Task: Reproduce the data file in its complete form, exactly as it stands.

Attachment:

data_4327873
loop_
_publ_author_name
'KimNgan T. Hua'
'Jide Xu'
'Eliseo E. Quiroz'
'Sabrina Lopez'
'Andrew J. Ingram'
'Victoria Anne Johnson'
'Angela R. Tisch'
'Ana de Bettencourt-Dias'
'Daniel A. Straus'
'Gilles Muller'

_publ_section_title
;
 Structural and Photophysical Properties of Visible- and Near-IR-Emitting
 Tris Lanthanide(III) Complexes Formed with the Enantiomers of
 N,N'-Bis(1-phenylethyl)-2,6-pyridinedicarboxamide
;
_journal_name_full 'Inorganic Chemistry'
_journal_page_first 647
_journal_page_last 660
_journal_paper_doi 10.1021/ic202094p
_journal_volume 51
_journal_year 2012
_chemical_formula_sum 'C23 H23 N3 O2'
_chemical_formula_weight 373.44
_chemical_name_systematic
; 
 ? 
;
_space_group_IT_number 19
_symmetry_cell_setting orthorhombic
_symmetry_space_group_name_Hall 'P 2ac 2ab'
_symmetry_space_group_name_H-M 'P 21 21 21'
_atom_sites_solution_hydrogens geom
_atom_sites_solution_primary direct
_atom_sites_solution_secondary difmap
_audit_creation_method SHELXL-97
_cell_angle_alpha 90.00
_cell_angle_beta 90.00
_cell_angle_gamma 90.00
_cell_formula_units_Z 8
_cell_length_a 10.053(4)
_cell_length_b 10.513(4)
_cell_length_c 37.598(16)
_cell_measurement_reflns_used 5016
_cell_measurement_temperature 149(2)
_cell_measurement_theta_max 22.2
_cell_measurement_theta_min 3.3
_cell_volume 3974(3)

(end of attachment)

data_4327873
loop_
_publ_author_name
'KimNgan T. Hua'
'Jide Xu'
'Eliseo E. Quiroz'
'Sabrina Lopez'
'Andrew J. Ingram'
'Victoria Anne Johnson'
'Angela R. Tisch'
'Ana de Bettencourt-Dias'
'Daniel A. Straus'
'Gilles Muller'

_publ_section_title
;
 Structural and Photophysical Properties of Visible- and Near-IR-Emitting
 Tris Lanthanide(III) Complexes Formed with the Enantiomers of
 N,N'-Bis(1-phenylethyl)-2,6-pyridinedicarboxamide
;
_journal_name_full 'Inorganic Chemistry'
_journal_page_first 647
_journal_page_last 660
_journal_paper_doi 10.1021/ic202094p
_journal_volume 51
_journal_year 2012
_chemical_formula_sum 'C23 H23 N3 O2'
_chemical_formula_weight 373.44
_chemical_name_systematic
; 
 ? 
;
_space_group_IT_number 19
_symmetry_cell_setting orthorhombic
_symmetry_space_group_name_Hall 'P 2ac 2ab'
_symmetry_space_group_name_H-M 'P 21 21 21'
_atom_sites_solution_hydrogens geom
_atom_sites_solution_primary direct
_atom_sites_solution_secondary difmap
_audit_creation_method SHELXL-97
_cell_angle_alpha 90.00
_cell_angle_beta 90.00
_cell_angle_gamma 90.00
_cell_formula_units_Z 8
_cell_length_a 10.053(4)
_cell_length_b 10.513(4)
_cell_length_c 37.598(16)
_cell_measurement_reflns_used 5016
_cell_measurement_temperature 149(2)
_cell_measurement_theta_max 22.2
_cell_measurement_theta_min 3.3
_cell_volume 3974(3)